2) Taking the Stage at Shakespeare’s Glove (and beyond!). The 400th anniversary year of 2011 included countless full-length readings of the 1611 King James Bible, most famously for a full week on stage at Shakespeare’s Globe, described here. We later shared a great eyewitness report from Folger Education festivals project coordinator Carol Kelly, who was there on Easter Sunday.
3) Shakespeare Did Not Write the King James Bible, No Way, No How. Curator Hannibal Hamlin debunks the common, but mistaken, belief that Shakespeare contributed to the King James Bible. In other posts, he’s taken on the idea that the King James Bible influenced Shakespeare’s plays (earlier English Bibles did, the KJB didn’t), and the notion that May 2 is the KJB’s publication date (it isn’t).
4) The King and the King James Bible. Folger exhibition curator Steve Galbraith writes on the King James Bible owned by Elvis Presley (and now displayed at the Folger Manifold Greatness exhibition, as noted above) and Presley’s love of gospel music. Other “association copies” on view include a King James Bible owned by Frederick Douglass and one made for King James’s older son Prince Henry, as well as Bibles linked to Queen Elizabeth I and Queen Anne.
5) The Wicked Bible. The commandment “thou shalt not commit adultery” just isn’t the same without the word “not”! This famous printing error is the subject of another post by curator Steve Galbraith on what may have caused it, the consequences for the Bible printer, and the “wicked” challenge of locating this rare edition.
6) Hallelujah! Handel’s Messiah and the King James Bible. The words of the King James Bible may well be most familiar to audiences today from performances of this familiar oratorio, first noted in this blog post from the April 13 anniversary of its Dublin premiere. Folger Consort artistic director Bob Eisenstein recently shared this fascinating, fresh look at the Messiah, which one early admirer said was worth riding “40 miles in the wind and rain” to hear.
7) Gregory Peck Moby Dick Released Today — 1956. One of many literary works (and subsequent movies) deeply influenced by the King James Bible is Melville’s Moby-Dick, represented in this blog post by the classic film.
8) The First King James Bible in America? This Thanksgiving week post considers the King James Bible that came over on the Mayflower (this Bible, on loan from Pilgrim Hall,is in the Folger exhibition, too!)… and the open question of Bibles in Jamestown.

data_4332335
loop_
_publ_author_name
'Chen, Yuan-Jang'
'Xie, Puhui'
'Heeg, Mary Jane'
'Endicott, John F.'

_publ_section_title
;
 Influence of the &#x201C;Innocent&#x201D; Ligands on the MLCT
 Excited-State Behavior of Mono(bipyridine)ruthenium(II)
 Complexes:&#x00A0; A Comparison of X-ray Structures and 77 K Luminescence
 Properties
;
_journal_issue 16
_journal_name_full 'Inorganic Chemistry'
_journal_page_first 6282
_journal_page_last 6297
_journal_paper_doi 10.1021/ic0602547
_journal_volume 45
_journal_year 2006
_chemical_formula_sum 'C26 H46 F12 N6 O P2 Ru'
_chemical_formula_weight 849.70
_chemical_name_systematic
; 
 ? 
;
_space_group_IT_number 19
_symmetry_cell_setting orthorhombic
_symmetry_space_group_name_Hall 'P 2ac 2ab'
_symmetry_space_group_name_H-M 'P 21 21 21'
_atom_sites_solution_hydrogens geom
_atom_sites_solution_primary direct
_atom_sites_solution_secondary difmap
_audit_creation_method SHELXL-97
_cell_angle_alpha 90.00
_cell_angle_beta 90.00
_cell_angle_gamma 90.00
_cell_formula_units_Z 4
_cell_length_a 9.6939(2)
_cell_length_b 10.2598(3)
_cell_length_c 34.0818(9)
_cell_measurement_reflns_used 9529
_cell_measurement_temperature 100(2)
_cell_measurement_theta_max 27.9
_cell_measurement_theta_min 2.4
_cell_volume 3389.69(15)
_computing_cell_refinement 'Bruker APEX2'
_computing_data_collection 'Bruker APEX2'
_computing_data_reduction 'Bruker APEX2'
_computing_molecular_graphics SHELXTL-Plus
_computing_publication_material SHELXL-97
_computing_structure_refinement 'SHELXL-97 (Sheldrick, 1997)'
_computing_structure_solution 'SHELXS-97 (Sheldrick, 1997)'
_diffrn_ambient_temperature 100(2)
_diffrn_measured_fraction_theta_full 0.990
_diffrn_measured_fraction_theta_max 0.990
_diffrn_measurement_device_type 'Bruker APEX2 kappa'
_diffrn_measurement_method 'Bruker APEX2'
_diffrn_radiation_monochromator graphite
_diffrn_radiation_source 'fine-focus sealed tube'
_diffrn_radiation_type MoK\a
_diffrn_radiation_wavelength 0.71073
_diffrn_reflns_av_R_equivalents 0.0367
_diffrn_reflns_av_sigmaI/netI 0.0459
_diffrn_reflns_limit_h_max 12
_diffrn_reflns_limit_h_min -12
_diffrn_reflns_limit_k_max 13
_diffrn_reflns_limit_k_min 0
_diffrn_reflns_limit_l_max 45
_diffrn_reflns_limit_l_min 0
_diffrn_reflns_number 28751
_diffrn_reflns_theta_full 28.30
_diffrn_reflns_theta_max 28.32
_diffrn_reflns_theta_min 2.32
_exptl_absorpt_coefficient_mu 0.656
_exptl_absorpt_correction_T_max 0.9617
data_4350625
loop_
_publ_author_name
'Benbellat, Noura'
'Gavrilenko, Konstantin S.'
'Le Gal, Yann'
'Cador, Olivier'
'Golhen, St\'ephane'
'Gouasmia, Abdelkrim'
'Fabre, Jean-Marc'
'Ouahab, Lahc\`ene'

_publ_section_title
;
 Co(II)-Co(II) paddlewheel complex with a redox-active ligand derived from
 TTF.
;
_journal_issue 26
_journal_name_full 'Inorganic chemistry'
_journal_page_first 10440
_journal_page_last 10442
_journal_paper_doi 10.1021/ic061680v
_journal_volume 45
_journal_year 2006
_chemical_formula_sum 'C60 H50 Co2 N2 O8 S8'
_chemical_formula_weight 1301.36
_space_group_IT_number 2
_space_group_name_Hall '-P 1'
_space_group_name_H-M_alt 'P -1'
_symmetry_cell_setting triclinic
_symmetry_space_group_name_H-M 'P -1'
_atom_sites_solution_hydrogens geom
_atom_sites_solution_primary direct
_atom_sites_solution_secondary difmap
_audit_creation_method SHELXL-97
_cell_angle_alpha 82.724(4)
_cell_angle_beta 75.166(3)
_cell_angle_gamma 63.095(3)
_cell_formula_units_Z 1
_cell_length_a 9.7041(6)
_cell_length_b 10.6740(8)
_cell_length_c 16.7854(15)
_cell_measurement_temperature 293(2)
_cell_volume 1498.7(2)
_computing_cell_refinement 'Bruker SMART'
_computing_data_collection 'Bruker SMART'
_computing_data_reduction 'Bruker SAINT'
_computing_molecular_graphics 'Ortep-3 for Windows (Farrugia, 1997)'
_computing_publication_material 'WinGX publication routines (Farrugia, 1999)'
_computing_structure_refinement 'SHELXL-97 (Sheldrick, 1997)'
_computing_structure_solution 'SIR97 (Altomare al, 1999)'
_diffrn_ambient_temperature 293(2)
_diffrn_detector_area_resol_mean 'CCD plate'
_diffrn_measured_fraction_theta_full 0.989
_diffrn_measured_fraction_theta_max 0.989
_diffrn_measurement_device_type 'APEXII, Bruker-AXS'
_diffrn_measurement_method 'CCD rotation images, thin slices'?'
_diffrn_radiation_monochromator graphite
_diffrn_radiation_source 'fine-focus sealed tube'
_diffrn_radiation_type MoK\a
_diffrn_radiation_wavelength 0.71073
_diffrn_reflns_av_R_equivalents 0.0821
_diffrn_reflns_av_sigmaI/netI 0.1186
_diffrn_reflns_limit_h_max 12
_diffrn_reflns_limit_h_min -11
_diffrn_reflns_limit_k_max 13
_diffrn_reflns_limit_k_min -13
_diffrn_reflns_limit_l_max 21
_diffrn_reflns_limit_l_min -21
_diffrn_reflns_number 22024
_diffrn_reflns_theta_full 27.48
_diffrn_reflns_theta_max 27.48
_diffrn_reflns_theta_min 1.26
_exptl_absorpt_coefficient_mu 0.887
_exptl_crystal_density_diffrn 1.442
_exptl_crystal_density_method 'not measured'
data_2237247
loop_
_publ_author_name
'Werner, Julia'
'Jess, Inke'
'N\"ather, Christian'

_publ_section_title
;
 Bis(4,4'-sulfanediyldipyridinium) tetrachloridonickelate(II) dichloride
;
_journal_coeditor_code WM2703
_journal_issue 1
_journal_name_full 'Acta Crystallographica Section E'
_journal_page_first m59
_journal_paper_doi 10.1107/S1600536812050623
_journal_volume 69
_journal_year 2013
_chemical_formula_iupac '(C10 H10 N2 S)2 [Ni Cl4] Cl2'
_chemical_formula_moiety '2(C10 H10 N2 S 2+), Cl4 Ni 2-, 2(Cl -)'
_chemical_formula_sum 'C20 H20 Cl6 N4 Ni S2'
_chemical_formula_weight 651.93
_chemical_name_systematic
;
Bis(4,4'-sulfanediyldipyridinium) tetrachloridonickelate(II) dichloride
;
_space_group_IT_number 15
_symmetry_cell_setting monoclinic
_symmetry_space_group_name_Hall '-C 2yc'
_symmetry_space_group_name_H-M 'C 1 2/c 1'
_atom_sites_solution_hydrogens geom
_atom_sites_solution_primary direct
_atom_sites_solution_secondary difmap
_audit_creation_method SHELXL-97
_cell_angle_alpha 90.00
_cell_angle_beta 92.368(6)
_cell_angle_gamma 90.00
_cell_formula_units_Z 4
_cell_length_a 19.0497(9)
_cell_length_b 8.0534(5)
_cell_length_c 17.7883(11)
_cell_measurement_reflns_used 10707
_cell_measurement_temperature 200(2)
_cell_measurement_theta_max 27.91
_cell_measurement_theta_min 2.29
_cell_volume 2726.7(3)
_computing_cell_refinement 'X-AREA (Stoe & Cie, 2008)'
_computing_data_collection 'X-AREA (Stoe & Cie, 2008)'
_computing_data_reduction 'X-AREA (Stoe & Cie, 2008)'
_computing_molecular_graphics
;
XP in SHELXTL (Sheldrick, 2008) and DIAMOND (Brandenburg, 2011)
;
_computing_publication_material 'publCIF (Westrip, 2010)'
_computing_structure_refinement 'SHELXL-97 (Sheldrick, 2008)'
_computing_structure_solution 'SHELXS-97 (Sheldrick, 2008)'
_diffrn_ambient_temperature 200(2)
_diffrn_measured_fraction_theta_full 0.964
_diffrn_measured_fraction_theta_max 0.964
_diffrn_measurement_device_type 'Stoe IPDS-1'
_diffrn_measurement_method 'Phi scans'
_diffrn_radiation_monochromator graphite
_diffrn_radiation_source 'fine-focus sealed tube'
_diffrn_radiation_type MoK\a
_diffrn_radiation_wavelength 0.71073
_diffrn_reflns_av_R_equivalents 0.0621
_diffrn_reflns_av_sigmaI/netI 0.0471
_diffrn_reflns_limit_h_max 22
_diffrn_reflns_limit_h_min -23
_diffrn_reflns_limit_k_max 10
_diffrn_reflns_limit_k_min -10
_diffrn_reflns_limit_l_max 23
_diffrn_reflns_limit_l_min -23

9) The Bible and Othello. This fall, Folger Theatre produced Othello, first performed in 1604, the year that work began on the King James Bible; scholars believe Shakespeare wrote Othello in 1603 or 1604. Curator Hannibal Hamlin writes about biblical (though not KJB-specific) connections to the play.
10) Discovering a “Judas Bible.” Curator Steve Galbraith writes on about another classic early King James Bible printing mistake—and on making a discovery within the Folger collection as the current exhibition was prepared.
Our thanks to everyone who contributed to the Manifold Greatness blog this year (see this full list of blog consultants and contributors) and to all of you who read our blog and created these rankings, one view at a time! Manifold Greatness: The Creation and Afterlife of the King James Bible will be open to the public, free of charge, at the Folger Shakespeare Library through January 16. (Holiday hours: The Folger exhibition will be closed on December 24 through 26, but will be open as usual on December 31, January 1, and January 2.)
Yesterday, July 21, was the 150th anniversary of the First Battle of Manassas or Bull Run, the first major land battle of the Civil War. The coincidence of the anniversaries of the U.S. Civil War and the publication of the King James Bible offers an opportunity to reflect on how important the KJB was for this crisis in American history.
For both sides, South and North, the war was conceived in biblical terms. As Abraham Lincoln put it in his Second Inaugural Address on March 24, 1865, “Both [North and South] read the same Bible, and pray to the same God; and each invokes His aid against the other.” In the mid nineteenth century, the King James Bible was overwhelmingly the Bible of American Protestant Christians, with the American Bible Society alone publishing a million KJBs annually. Lincoln was sworn in on a copy of the KJB, just as George Washington and other presidents were before him. The key issue in the Civil War was slavery, and for Southerners the Bible provided its justification, as argued in works like Josiah Priest’s Bible Defense of Slavery (Glasgow, KY, 1852). Yet Northern Abolitionists from John Brown to Frederick Douglass (as discussed in this earlier post) found their justification in the Bible too.
In fact, though the KJB, along with Christianity, was introduced to slaves by their owners in hopes it would encourage obedience, the slaves turned the religion and the book against their masters, finding in them instead a source of hope and a manifesto for freedom from bondage. The spiritual “Go Down Moses,” for instance, interprets the story of Israel’s Exodus out of Egypt as a promise for the exodus of blacks out of slavery. The language of African American religion, music, literature, and public oratory has been steeped in the rhythms and phrases of the KJB ever since.
Hannibal Hamlin, associate professor of English at The Ohio State University, is co-curator of the Manifold Greatness exhibition at the Folger Shakespeare Library.